However Spire’s research suggests that domestic market size has become the second most important factor in deciding where manufacturers locate factories, which augers well for China as the world’s fourth largest economy. The Olympics has certainly highlighted China’s large domestic market. One of the sponsors, Adidas, plans to double the number of its retail outlets on the mainland to more than 5,000 by 2010. An Adidas factory has been erected in Suzhou to cope with the expected demand. China is set to remain the leading production hub in Asia in the mid-to-long term.

SEJ: With the enactment of an ASEAN charter in 2007, talk of pan-Asian economic groupings has revived. Are the similarities across Asian countries more important than their differences and will marketers find Asia a more unified region in the future?

LP: The enactment of the Association of Southeast Asian Nations (ASEAN) charter is a significant development for the region. It is not only a milestone in the journey to create a common economic area in ASEAN, though that alone would be of enough interest since ASEAN is a market of 500 million whose collective GDP would make it the world’s seventh largest economy if the EU were treated as a single economy. ASEAN’s significance goes beyond that.

ASEAN is rapidly emerging as the pre-eminent platform for high-level political and economic dialogue among Asia’s big powers, as the heads of government of China, Japan, India and Korea are frequently invited to attend its summits. The rise of ASEAN will provide an impetus for greater regional economic integration, though this will only unfold over the long-term and might still be derailed if adverse economic circumstances fan protectionist forces.

On a more general note, Asia will remain a far more heterogeneous region than Western Europe or North America for the foreseeable future. There is no common language, religion or culture and standards of economic development are massively disparate. However we do see a number of themes of relevance to marketers which cut across Asia, chief among which are the rise of the silver-haired market.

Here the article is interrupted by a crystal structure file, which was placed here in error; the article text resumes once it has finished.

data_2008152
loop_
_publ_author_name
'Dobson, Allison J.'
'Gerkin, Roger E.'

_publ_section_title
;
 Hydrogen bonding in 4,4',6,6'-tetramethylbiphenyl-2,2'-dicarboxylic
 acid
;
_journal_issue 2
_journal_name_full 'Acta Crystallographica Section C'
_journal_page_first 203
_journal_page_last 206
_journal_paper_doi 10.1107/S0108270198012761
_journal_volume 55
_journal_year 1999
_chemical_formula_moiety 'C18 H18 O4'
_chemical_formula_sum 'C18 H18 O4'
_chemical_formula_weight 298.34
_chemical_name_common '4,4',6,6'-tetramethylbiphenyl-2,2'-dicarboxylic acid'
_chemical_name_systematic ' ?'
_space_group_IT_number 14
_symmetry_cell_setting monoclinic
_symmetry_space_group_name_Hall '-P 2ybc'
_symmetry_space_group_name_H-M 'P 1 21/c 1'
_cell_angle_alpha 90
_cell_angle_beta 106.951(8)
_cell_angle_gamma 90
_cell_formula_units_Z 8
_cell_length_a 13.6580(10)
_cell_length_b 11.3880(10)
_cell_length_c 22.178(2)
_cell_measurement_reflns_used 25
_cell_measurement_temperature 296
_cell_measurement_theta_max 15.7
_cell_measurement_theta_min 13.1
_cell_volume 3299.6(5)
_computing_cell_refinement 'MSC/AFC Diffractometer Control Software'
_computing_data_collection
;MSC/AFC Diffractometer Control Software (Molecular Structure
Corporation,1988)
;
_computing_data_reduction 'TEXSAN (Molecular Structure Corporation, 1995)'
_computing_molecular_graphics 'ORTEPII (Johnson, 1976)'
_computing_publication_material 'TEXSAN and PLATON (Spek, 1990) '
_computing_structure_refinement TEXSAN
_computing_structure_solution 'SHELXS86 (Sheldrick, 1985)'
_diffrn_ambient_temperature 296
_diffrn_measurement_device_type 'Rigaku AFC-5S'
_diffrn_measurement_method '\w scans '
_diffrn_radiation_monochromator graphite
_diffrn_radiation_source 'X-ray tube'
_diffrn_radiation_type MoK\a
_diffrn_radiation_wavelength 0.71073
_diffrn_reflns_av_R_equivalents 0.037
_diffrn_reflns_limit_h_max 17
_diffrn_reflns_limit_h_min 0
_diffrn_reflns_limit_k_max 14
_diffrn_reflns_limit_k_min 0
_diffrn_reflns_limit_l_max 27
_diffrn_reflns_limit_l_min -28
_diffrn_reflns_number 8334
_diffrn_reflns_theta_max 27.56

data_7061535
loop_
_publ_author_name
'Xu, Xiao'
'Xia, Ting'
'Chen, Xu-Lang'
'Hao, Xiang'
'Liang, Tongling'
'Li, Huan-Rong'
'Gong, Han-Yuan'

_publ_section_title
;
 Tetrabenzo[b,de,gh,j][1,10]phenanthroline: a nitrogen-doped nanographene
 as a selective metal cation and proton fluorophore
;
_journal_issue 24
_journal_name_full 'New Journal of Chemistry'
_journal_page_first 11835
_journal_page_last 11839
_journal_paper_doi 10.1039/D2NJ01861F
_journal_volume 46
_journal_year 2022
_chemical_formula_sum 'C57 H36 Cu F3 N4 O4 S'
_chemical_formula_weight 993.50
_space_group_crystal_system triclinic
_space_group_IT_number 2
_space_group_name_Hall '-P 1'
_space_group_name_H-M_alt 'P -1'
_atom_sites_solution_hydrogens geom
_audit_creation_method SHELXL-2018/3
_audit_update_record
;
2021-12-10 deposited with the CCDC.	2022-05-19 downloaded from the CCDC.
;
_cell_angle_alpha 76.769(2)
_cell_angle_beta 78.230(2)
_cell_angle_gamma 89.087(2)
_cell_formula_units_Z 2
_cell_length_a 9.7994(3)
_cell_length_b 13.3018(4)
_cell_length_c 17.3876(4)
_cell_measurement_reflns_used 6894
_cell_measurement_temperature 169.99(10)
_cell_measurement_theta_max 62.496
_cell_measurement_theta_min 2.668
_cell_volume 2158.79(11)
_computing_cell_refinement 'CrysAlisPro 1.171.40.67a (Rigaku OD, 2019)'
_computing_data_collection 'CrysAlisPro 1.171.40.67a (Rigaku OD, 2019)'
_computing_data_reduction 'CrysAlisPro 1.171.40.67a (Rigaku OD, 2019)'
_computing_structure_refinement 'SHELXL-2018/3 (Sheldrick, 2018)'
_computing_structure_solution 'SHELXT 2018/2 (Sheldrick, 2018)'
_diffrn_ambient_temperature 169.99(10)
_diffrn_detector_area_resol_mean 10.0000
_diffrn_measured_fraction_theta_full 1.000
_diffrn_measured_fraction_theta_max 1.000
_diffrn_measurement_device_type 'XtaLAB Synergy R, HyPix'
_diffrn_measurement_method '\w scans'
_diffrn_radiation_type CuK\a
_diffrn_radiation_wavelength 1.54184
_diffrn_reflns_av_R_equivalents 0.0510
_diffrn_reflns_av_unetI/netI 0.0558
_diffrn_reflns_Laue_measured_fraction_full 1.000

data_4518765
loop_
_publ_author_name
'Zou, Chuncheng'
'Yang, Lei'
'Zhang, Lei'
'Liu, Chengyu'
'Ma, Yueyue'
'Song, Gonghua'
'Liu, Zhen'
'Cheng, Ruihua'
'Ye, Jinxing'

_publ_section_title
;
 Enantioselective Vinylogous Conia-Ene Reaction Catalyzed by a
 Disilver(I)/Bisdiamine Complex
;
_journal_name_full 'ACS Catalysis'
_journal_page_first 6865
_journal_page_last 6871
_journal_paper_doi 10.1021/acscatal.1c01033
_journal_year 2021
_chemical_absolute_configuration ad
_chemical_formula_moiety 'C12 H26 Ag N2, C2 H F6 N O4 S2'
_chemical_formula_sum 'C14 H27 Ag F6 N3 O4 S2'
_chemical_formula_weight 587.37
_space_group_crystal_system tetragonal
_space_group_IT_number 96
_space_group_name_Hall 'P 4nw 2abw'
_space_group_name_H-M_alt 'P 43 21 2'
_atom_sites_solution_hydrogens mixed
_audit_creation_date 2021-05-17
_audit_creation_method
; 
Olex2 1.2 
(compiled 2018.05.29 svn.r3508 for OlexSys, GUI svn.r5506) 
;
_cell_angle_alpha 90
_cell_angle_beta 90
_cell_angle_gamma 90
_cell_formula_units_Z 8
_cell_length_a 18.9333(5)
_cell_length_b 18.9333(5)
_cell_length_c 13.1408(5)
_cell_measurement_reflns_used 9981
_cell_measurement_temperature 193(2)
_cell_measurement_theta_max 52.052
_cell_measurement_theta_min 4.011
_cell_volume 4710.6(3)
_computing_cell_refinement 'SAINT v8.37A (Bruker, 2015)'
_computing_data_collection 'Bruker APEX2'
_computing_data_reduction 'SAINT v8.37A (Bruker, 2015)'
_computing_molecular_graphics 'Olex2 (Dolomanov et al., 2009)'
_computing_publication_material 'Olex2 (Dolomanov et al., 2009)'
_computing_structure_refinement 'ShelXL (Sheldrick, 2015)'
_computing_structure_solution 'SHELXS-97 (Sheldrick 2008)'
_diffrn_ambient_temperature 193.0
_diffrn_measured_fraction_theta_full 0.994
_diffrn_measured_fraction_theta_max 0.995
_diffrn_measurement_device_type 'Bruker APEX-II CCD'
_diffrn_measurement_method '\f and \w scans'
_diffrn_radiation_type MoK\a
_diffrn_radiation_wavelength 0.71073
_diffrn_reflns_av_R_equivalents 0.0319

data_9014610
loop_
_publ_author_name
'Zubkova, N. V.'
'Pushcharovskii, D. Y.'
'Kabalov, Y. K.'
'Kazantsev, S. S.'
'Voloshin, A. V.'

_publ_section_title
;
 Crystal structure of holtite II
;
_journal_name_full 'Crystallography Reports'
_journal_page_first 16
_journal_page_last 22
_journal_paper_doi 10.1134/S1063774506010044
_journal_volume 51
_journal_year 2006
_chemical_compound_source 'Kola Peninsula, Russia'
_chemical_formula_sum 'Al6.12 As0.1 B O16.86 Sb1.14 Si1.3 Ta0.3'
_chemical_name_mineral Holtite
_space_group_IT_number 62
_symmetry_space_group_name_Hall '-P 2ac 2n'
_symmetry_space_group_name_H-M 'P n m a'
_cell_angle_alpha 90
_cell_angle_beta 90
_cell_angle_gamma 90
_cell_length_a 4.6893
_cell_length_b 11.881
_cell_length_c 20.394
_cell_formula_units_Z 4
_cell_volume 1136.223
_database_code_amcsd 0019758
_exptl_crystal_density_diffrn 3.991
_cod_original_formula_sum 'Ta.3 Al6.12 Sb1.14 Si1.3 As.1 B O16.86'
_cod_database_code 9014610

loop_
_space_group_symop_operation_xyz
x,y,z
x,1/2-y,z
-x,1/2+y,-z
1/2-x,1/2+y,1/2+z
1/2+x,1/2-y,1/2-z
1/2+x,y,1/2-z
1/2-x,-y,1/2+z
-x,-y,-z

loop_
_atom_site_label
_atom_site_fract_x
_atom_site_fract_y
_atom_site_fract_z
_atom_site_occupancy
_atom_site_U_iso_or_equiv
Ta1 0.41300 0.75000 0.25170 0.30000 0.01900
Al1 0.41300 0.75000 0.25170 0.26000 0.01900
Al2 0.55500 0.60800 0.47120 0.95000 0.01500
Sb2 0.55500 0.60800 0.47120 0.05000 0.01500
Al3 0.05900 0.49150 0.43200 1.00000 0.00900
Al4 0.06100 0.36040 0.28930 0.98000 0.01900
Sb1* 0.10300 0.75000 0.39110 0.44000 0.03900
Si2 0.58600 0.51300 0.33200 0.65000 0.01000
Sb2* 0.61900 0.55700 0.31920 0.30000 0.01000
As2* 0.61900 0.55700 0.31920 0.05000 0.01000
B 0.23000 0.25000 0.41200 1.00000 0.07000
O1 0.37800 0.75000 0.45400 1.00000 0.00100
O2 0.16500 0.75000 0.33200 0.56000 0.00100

In 2005, one-fifth of Asia-Pacific’s population was aged 50 or older. By 2050, that figure will nearly double to 40%. While Asian countries like India – where 60% of the population is less than 25 years old – have a large youth consumer segment, others such as China, South Korea and Australia have a mushrooming elderly population.

Despite these astounding figures, Spire’s recent study of regional companies found that only a minority of multi-national companies operating in the region saw any urgency in marketing to the elderly segment. Recognizing the demographic time bomb, though, a third of those without a current Silver Hair marketing strategy intended to implement such a strategy in three to five years’ time.

Another interesting finding of the Spire survey was that the internet and the computer are emerging as growing consumer industries for the older population. Even though ICT companies now have few strategies targeting the older population, more than a quarter plan to develop a more cohesive silver-haired marketing strategy by 2010. This is in keeping with the trend of older people beginning to value the internet as an information source.

SEJ: Asia’s internet and mobile phone penetration is still seeing explosive growth. How important will the internet be to marketing success in Asia?

LP: The internet is crucially important. Asia now accounts for more internet users than Europe or North America. It is also the fastest growing region in the world for mobile phones – in particular, the population giants India and Indonesia have registered world-leading levels of growth in recent years. Yet, in the larger Asian countries the fixed line infrastructure is poorly developed. We expect that mobile phone usage will leapfrog fixed line, and many consumers will access the internet via mobile devices in future, skipping the fixed line internet stage. This will be especially true of China, India, Indonesia and the Philippines.

We have already seen the explosion of E-communities and social media onto the Asian stage. Asians have fallen in love with social media sites like Orkut and Facebook, and these are deepening the involvement of consumers with the internet as a medium. Next year, vendors and consumers will take it a notch higher and mobility will be the focus of these platforms. Google has unleashed its AdSense for Mobile, Facebook developed an iPhone application, and MySpace went beta with its mobile platform.

Online mobile social media would allow brand owners to engage with a wider audience and involve them in their campaigns. The next step would likely be consumer-generated applications and games for mobile devices.

Mainstream MNCs have been slow to reach out to E-communities and social media for marketing purposes, though some trail-blazers have made a start in, for example, running competitions for bloggers to upload their ad clips or create their own on-line ads. The development of novel marketing practices in these new online spaces will be the most interesting challenge facing marketers in 2008.